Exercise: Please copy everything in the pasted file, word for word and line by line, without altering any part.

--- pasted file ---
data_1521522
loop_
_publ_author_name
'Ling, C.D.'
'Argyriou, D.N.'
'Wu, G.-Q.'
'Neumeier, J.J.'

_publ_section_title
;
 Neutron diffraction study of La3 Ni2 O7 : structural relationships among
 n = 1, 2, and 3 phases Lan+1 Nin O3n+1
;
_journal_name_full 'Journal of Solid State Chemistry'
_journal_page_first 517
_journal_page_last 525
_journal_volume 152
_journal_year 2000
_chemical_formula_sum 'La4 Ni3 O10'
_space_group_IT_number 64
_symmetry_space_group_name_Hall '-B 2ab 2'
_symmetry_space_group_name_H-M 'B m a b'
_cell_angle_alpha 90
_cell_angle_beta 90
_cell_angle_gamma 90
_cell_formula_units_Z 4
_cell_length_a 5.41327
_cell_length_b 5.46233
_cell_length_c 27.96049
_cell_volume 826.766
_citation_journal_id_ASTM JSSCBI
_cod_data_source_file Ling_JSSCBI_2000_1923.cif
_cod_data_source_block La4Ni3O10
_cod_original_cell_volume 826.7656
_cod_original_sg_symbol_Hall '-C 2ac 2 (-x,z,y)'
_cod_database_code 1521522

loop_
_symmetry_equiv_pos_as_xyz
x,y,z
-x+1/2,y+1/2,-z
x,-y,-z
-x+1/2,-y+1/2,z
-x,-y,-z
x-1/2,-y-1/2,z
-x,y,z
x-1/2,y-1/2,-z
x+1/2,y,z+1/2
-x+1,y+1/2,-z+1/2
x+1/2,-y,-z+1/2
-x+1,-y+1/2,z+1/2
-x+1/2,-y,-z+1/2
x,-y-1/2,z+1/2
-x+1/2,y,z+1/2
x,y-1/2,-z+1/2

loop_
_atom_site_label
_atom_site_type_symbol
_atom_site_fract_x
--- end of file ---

data_1521522
loop_
_publ_author_name
'Ling, C.D.'
'Argyriou, D.N.'
'Wu, G.-Q.'
'Neumeier, J.J.'

_publ_section_title
;
 Neutron diffraction study of La3 Ni2 O7 : structural relationships among
 n = 1, 2, and 3 phases Lan+1 Nin O3n+1
;
_journal_name_full 'Journal of Solid State Chemistry'
_journal_page_first 517
_journal_page_last 525
_journal_volume 152
_journal_year 2000
_chemical_formula_sum 'La4 Ni3 O10'
_space_group_IT_number 64
_symmetry_space_group_name_Hall '-B 2ab 2'
_symmetry_space_group_name_H-M 'B m a b'
_cell_angle_alpha 90
_cell_angle_beta 90
_cell_angle_gamma 90
_cell_formula_units_Z 4
_cell_length_a 5.41327
_cell_length_b 5.46233
_cell_length_c 27.96049
_cell_volume 826.766
_citation_journal_id_ASTM JSSCBI
_cod_data_source_file Ling_JSSCBI_2000_1923.cif
_cod_data_source_block La4Ni3O10
_cod_original_cell_volume 826.7656
_cod_original_sg_symbol_Hall '-C 2ac 2 (-x,z,y)'
_cod_database_code 1521522

loop_
_symmetry_equiv_pos_as_xyz
x,y,z
-x+1/2,y+1/2,-z
x,-y,-z
-x+1/2,-y+1/2,z
-x,-y,-z
x-1/2,-y-1/2,z
-x,y,z
x-1/2,y-1/2,-z
x+1/2,y,z+1/2
-x+1,y+1/2,-z+1/2
x+1/2,-y,-z+1/2
-x+1,-y+1/2,z+1/2
-x+1/2,-y,-z+1/2
x,-y-1/2,z+1/2
-x+1/2,y,z+1/2
x,y-1/2,-z+1/2

loop_
_atom_site_label
_atom_site_type_symbol
_atom_site_fract_x